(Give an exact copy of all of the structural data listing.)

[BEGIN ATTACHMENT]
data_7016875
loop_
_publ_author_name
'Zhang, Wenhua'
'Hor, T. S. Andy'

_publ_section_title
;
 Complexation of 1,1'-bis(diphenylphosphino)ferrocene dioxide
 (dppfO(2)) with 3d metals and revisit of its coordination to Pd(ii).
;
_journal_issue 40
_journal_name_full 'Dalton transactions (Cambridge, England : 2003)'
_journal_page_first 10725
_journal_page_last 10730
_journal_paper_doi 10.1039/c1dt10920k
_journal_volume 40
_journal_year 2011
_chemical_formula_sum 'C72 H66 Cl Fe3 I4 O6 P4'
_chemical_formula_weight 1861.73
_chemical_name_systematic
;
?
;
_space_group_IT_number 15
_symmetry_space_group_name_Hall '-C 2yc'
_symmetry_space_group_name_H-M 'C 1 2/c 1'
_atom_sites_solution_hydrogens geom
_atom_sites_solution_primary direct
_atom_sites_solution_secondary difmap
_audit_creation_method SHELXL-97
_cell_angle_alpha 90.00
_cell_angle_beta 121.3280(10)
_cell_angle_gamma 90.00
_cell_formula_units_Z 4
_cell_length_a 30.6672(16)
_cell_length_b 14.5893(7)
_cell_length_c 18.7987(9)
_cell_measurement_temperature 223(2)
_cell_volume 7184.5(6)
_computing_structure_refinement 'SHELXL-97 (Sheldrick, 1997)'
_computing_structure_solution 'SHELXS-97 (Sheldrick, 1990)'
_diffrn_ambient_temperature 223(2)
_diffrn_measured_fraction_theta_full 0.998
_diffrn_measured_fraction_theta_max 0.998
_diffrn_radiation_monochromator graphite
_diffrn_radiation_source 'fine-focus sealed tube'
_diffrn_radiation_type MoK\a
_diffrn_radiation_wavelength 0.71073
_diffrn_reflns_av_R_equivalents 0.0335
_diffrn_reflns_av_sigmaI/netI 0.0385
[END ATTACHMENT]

data_7016875
loop_
_publ_author_name
'Zhang, Wenhua'
'Hor, T. S. Andy'

_publ_section_title
;
 Complexation of 1,1'-bis(diphenylphosphino)ferrocene dioxide
 (dppfO(2)) with 3d metals and revisit of its coordination to Pd(ii).
;
_journal_issue 40
_journal_name_full 'Dalton transactions (Cambridge, England : 2003)'
_journal_page_first 10725
_journal_page_last 10730
_journal_paper_doi 10.1039/c1dt10920k
_journal_volume 40
_journal_year 2011
_chemical_formula_sum 'C72 H66 Cl Fe3 I4 O6 P4'
_chemical_formula_weight 1861.73
_chemical_name_systematic
;
?
;
_space_group_IT_number 15
_symmetry_space_group_name_Hall '-C 2yc'
_symmetry_space_group_name_H-M 'C 1 2/c 1'
_atom_sites_solution_hydrogens geom
_atom_sites_solution_primary direct
_atom_sites_solution_secondary difmap
_audit_creation_method SHELXL-97
_cell_angle_alpha 90.00
_cell_angle_beta 121.3280(10)
_cell_angle_gamma 90.00
_cell_formula_units_Z 4
_cell_length_a 30.6672(16)
_cell_length_b 14.5893(7)
_cell_length_c 18.7987(9)
_cell_measurement_temperature 223(2)
_cell_volume 7184.5(6)
_computing_structure_refinement 'SHELXL-97 (Sheldrick, 1997)'
_computing_structure_solution 'SHELXS-97 (Sheldrick, 1990)'
_diffrn_ambient_temperature 223(2)
_diffrn_measured_fraction_theta_full 0.998
_diffrn_measured_fraction_theta_max 0.998
_diffrn_radiation_monochromator graphite
_diffrn_radiation_source 'fine-focus sealed tube'
_diffrn_radiation_type MoK\a
_diffrn_radiation_wavelength 0.71073
_diffrn_reflns_av_R_equivalents 0.0335
_diffrn_reflns_av_sigmaI/netI 0.0385